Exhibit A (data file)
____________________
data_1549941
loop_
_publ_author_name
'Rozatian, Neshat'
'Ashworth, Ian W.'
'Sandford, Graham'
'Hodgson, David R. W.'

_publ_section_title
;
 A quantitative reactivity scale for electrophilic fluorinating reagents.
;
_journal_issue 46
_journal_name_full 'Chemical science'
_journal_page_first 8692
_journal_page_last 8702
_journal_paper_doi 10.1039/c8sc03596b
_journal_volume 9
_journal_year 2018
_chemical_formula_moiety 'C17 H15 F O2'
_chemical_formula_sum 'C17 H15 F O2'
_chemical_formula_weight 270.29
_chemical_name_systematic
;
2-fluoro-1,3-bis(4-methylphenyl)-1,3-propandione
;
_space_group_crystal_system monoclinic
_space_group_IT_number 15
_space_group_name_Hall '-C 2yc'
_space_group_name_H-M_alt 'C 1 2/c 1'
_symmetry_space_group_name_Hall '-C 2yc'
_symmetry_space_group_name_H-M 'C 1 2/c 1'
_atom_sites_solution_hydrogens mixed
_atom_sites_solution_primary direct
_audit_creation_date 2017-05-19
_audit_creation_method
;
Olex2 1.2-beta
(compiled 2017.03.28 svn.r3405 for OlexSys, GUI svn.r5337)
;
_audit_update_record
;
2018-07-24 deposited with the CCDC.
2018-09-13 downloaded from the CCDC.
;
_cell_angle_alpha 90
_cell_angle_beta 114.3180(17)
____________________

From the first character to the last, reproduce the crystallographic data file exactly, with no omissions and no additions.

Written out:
data_1549941
loop_
_publ_author_name
'Rozatian, Neshat'
'Ashworth, Ian W.'
'Sandford, Graham'
'Hodgson, David R. W.'

_publ_section_title
;
 A quantitative reactivity scale for electrophilic fluorinating reagents.
;
_journal_issue 46
_journal_name_full 'Chemical science'
_journal_page_first 8692
_journal_page_last 8702
_journal_paper_doi 10.1039/c8sc03596b
_journal_volume 9
_journal_year 2018
_chemical_formula_moiety 'C17 H15 F O2'
_chemical_formula_sum 'C17 H15 F O2'
_chemical_formula_weight 270.29
_chemical_name_systematic
;
2-fluoro-1,3-bis(4-methylphenyl)-1,3-propandione
;
_space_group_crystal_system monoclinic
_space_group_IT_number 15
_space_group_name_Hall '-C 2yc'
_space_group_name_H-M_alt 'C 1 2/c 1'
_symmetry_space_group_name_Hall '-C 2yc'
_symmetry_space_group_name_H-M 'C 1 2/c 1'
_atom_sites_solution_hydrogens mixed
_atom_sites_solution_primary direct
_audit_creation_date 2017-05-19
_audit_creation_method
;
Olex2 1.2-beta
(compiled 2017.03.28 svn.r3405 for OlexSys, GUI svn.r5337)
;
_audit_update_record
;
2018-07-24 deposited with the CCDC.
2018-09-13 downloaded from the CCDC.
;
_cell_angle_alpha 90
_cell_angle_beta 114.3180(17)